The mission of every college and university is to provide a forum for the free exchange of thought, vigorous debate and the broadest possible range of ideas. At least, that is what it ought to be. But that mission is at odds with the spirit of our present age, defined by silos of chatroom groupthink, social media shaming, hyper-partisan news media, self-conscious corporate virtue signaling and puritanical language policing.
In this environment, sometimes it feels like the safest thing to do is just to stay silent. And that seems to be the approach more students are taking these days. A massive new survey of 37,000 college students reveals that more than 80 percent of them self-censor in the classroom, on campus and online. The survey forms the basis of the 2021 College Free Speech Rankings, produced by the Foundation for Individual Rights in Education (FIRE), RealClearEducation (my organization) and the research firm College Pulse.
We asked students how open they were to having difficult conversations about issues like abortion and affirmative action, and how willing they would be to allow controversial liberal or conservative guest speakers on campus. We also asked students to tell us if they felt their college administrators would support free speech if someone were to say something offensive.
Overall, the answers we got paint an ominous picture. When we asked students if they were comfortable publicly disagreeing with a professor about a controversial topic, only 40 percent said yes.
The most troubling revelation of the survey is how comfortable students are with resorting to disruptive conduct to crush speech they don't like. Nearly one in four students say it's acceptable to use violence to stop unwanted speech. At some elite universities, that number is as high as one in three.
Students aren't comfortable speaking themselves, and they aren't very tolerant of others' speech either.
A woman stomps on a free speech sign after conservative commentator Milo Yiannopoulos spoke to a crowd of supporters on the University of California, Berkeley campus on September 24, 2017. Although a student group cancelled plans for Free Speech Week, Yiannopoulos was able to speak on campus surrounded by a heavy police presence. JOSH EDELSON/AFP/Getty Images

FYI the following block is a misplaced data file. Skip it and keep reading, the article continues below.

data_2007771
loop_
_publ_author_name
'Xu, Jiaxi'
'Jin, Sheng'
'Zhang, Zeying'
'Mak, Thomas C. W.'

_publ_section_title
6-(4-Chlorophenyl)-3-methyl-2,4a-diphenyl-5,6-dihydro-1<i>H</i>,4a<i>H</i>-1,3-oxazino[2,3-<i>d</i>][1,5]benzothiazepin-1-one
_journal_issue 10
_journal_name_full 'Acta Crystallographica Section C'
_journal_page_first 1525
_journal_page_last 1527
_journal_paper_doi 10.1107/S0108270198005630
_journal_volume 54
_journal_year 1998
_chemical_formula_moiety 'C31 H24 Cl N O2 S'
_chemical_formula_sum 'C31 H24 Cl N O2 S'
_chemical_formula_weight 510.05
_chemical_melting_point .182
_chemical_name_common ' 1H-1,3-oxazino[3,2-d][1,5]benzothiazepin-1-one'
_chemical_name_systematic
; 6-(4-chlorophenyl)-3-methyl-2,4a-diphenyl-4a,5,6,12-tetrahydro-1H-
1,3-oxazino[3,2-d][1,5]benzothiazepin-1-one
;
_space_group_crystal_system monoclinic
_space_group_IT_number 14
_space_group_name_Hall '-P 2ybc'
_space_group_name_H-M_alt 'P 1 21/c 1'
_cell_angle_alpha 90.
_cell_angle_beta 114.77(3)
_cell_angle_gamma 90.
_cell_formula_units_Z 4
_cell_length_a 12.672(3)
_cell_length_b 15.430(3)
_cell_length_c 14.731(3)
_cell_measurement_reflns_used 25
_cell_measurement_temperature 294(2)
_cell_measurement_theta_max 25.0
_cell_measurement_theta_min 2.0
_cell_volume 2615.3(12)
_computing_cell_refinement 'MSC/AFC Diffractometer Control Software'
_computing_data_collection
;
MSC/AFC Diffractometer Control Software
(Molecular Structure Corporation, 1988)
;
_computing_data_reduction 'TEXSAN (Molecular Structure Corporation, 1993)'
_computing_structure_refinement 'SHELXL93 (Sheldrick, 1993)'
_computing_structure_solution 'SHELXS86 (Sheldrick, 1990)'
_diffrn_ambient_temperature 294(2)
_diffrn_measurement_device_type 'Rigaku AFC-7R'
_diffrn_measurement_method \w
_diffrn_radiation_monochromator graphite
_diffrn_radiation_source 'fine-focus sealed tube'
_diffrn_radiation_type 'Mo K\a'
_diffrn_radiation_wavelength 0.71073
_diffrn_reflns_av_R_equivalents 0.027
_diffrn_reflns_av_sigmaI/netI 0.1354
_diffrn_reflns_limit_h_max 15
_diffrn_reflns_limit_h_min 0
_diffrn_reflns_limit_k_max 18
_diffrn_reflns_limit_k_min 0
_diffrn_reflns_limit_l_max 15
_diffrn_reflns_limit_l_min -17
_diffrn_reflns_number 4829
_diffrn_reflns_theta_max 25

It's no coincidence that in an era when we sometimes hear that "words are violence," young people now think actual physical violence is an appropriate response to offensive words. The great irony of our age is that personal hypersensitivity tends to desensitize us to the suffering of others. Speak correctly to me—or else.
Greg Lukianoff, the president of FIRE, recently told me that he sees a strong connection between the rise of social media and the decline of free speech. "Social media took obscure ideas from campus and perfected them as weapons to enforce ideological conformity," he said. And I think he's right. We all recognize how impossible it is to have constructive disagreements with friends and family, much less strangers, on Facebook or Twitter. People are quick to say things online they would never say to someone's face.
We are losing the humanizing force of community. The internet has connected us like never before while simultaneously tearing our social fabric apart—that may be the other great irony of our time.
Given the tendency of the internet to coarsen our discourse and magnify our differences, it is no surprise that students find it harder to speak freely online as well. Forty-two percent of students said exchanging ideas online was more difficult than doing so in person. In response to the COVID-19 pandemic, a majority of colleges shifted to online instruction last year. The classroom went virtual. Often those online classes were recorded, producing at least the implicit threat of video evidence for any potential speaking crimes, and adding to the feeling that what you say can and will be used against you in the court of public opinion.
If free speech is a rarer commodity online than it is on a physical campus, it illustrates that the collegiate speech controversies we often hear about are not unique to their campuses. On the contrary, it may be that college campuses simply represent the leading edge of the sword that is cutting our society into bits and pieces of atomized ideological factions.
While there's no going back when it comes to the divisive force of technology in our daily lives, institutions of higher learning have the power to push back against that divisiveness. If they make it a priority, college leaders can foster campus environments that promote healthy debate and encourage students both to speak up and to listen to one another. We know this is the case because our study revealed significant differences in students' attitudes toward free speech from one campus to another.
Some colleges, our rankings show, are doing a great job of counteracting the fearful spirit of our age. Their leaders are actively defending free speech, even when it's unpopular. In this way, they are serving their students well. They're holding fast to the noble mission of higher learning and—who knows—maybe staving off the demise of civilization too.